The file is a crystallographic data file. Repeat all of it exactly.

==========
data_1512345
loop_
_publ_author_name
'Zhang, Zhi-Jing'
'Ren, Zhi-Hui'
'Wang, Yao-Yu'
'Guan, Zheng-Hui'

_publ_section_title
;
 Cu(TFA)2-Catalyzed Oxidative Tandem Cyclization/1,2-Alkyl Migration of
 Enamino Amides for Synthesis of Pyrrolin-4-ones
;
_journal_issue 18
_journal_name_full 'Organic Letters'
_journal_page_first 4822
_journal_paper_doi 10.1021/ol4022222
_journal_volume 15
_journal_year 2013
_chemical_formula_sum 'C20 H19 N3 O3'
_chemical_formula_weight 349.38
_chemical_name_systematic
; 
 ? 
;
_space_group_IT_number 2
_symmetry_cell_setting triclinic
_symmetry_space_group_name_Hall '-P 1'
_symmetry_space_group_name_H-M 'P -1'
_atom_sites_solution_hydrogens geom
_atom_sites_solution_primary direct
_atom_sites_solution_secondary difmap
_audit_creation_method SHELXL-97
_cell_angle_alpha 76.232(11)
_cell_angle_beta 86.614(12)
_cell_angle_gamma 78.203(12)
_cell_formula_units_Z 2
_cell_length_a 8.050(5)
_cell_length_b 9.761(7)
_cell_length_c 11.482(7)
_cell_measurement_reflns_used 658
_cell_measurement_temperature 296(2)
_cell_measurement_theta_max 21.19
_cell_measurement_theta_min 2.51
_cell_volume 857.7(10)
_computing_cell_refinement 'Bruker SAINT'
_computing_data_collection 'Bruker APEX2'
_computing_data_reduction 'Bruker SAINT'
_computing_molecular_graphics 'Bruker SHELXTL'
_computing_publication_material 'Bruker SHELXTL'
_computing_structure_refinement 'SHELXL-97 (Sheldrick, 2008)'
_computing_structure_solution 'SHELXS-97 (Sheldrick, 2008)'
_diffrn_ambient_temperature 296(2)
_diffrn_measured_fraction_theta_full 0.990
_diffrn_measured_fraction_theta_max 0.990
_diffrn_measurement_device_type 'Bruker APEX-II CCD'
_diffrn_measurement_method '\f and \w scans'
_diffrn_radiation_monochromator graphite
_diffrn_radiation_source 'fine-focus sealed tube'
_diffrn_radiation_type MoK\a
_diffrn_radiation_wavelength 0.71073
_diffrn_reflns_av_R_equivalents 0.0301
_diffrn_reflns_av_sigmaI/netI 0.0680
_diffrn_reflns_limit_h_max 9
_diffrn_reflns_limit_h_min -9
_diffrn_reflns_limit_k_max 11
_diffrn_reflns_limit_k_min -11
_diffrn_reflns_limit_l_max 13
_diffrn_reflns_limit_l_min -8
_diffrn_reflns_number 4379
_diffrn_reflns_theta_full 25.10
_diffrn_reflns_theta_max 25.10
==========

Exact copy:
data_1512345
loop_
_publ_author_name
'Zhang, Zhi-Jing'
'Ren, Zhi-Hui'
'Wang, Yao-Yu'
'Guan, Zheng-Hui'

_publ_section_title
;
 Cu(TFA)2-Catalyzed Oxidative Tandem Cyclization/1,2-Alkyl Migration of
 Enamino Amides for Synthesis of Pyrrolin-4-ones
;
_journal_issue 18
_journal_name_full 'Organic Letters'
_journal_page_first 4822
_journal_paper_doi 10.1021/ol4022222
_journal_volume 15
_journal_year 2013
_chemical_formula_sum 'C20 H19 N3 O3'
_chemical_formula_weight 349.38
_chemical_name_systematic
; 
 ? 
;
_space_group_IT_number 2
_symmetry_cell_setting triclinic
_symmetry_space_group_name_Hall '-P 1'
_symmetry_space_group_name_H-M 'P -1'
_atom_sites_solution_hydrogens geom
_atom_sites_solution_primary direct
_atom_sites_solution_secondary difmap
_audit_creation_method SHELXL-97
_cell_angle_alpha 76.232(11)
_cell_angle_beta 86.614(12)
_cell_angle_gamma 78.203(12)
_cell_formula_units_Z 2
_cell_length_a 8.050(5)
_cell_length_b 9.761(7)
_cell_length_c 11.482(7)
_cell_measurement_reflns_used 658
_cell_measurement_temperature 296(2)
_cell_measurement_theta_max 21.19
_cell_measurement_theta_min 2.51
_cell_volume 857.7(10)
_computing_cell_refinement 'Bruker SAINT'
_computing_data_collection 'Bruker APEX2'
_computing_data_reduction 'Bruker SAINT'
_computing_molecular_graphics 'Bruker SHELXTL'
_computing_publication_material 'Bruker SHELXTL'
_computing_structure_refinement 'SHELXL-97 (Sheldrick, 2008)'
_computing_structure_solution 'SHELXS-97 (Sheldrick, 2008)'
_diffrn_ambient_temperature 296(2)
_diffrn_measured_fraction_theta_full 0.990
_diffrn_measured_fraction_theta_max 0.990
_diffrn_measurement_device_type 'Bruker APEX-II CCD'
_diffrn_measurement_method '\f and \w scans'
_diffrn_radiation_monochromator graphite
_diffrn_radiation_source 'fine-focus sealed tube'
_diffrn_radiation_type MoK\a
_diffrn_radiation_wavelength 0.71073
_diffrn_reflns_av_R_equivalents 0.0301
_diffrn_reflns_av_sigmaI/netI 0.0680
_diffrn_reflns_limit_h_max 9
_diffrn_reflns_limit_h_min -9
_diffrn_reflns_limit_k_max 11
_diffrn_reflns_limit_k_min -11
_diffrn_reflns_limit_l_max 13
_diffrn_reflns_limit_l_min -8
_diffrn_reflns_number 4379
_diffrn_reflns_theta_full 25.10
_diffrn_reflns_theta_max 25.10